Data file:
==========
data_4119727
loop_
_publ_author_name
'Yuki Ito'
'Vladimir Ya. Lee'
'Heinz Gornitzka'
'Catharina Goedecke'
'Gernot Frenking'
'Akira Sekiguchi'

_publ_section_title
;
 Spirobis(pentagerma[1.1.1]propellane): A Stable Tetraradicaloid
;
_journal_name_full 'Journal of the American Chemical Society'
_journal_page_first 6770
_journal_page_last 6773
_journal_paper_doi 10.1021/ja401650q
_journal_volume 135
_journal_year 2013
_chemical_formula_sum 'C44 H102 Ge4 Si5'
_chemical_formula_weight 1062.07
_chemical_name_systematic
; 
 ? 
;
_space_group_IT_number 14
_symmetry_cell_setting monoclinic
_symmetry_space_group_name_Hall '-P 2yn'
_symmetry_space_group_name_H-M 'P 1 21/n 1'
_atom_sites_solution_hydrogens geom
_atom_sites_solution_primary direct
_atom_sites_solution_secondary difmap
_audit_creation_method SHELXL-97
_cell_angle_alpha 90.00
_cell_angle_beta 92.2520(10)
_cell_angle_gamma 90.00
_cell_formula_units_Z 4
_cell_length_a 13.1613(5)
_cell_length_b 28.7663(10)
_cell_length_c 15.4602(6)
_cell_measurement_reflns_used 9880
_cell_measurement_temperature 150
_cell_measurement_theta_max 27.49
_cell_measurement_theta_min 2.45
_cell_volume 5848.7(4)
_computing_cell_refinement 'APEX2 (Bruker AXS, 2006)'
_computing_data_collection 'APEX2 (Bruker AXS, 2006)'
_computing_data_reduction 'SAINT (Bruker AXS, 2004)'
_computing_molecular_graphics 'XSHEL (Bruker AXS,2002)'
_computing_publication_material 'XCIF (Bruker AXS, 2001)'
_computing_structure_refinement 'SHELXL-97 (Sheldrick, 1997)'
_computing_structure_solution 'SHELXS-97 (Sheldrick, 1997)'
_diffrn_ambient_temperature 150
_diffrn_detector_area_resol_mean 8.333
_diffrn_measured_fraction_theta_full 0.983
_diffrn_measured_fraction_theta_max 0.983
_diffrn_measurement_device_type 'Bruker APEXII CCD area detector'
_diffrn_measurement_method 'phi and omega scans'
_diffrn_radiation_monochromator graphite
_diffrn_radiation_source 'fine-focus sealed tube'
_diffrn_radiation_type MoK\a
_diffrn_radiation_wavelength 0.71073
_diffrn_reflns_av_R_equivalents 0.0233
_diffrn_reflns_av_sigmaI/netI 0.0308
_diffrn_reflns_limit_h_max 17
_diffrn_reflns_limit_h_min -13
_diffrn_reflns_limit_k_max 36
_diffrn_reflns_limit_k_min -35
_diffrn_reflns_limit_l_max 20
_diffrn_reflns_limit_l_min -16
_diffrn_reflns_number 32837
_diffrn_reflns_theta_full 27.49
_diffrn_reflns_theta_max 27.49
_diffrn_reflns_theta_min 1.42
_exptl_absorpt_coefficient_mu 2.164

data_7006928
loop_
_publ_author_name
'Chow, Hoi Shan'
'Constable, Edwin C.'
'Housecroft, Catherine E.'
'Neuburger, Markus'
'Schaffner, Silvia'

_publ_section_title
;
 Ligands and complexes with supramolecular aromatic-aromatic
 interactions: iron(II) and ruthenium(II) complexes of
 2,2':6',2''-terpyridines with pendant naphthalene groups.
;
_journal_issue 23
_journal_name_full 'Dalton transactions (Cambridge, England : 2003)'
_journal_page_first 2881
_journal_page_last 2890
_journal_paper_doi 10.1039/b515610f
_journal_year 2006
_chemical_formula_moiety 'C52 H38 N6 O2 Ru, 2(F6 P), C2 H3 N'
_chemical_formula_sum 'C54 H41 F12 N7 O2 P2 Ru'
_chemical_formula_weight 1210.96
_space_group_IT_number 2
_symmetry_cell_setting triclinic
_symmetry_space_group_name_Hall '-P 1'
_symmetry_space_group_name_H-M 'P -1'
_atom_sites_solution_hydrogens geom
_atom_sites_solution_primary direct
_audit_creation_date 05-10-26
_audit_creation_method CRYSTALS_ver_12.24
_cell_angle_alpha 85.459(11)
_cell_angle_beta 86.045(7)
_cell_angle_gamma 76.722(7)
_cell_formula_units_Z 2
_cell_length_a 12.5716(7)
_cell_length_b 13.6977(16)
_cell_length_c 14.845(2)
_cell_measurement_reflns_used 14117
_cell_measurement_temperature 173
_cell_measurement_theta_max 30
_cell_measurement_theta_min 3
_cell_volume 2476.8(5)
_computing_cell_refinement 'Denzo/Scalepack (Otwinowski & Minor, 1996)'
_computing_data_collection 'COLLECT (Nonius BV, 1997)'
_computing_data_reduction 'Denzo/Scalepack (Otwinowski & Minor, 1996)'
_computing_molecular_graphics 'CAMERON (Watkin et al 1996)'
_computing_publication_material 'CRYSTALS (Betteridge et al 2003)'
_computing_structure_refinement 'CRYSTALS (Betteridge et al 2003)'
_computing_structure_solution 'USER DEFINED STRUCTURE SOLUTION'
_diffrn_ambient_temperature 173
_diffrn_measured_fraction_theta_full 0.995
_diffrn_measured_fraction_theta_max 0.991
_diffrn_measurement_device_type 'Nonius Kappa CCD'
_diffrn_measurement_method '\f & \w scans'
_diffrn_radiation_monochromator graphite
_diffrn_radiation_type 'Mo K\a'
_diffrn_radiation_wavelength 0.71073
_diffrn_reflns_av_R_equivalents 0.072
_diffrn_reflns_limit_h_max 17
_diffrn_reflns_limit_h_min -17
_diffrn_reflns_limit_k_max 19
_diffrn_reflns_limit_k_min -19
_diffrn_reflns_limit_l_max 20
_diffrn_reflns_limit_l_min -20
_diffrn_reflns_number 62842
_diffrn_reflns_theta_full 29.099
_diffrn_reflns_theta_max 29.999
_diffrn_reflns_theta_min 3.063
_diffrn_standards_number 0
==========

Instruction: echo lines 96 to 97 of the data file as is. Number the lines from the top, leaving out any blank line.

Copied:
_chemical_formula_moiety 'C52 H38 N6 O2 Ru, 2(F6 P), C2 H3 N'
_chemical_formula_sum 'C54 H41 F12 N7 O2 P2 Ru'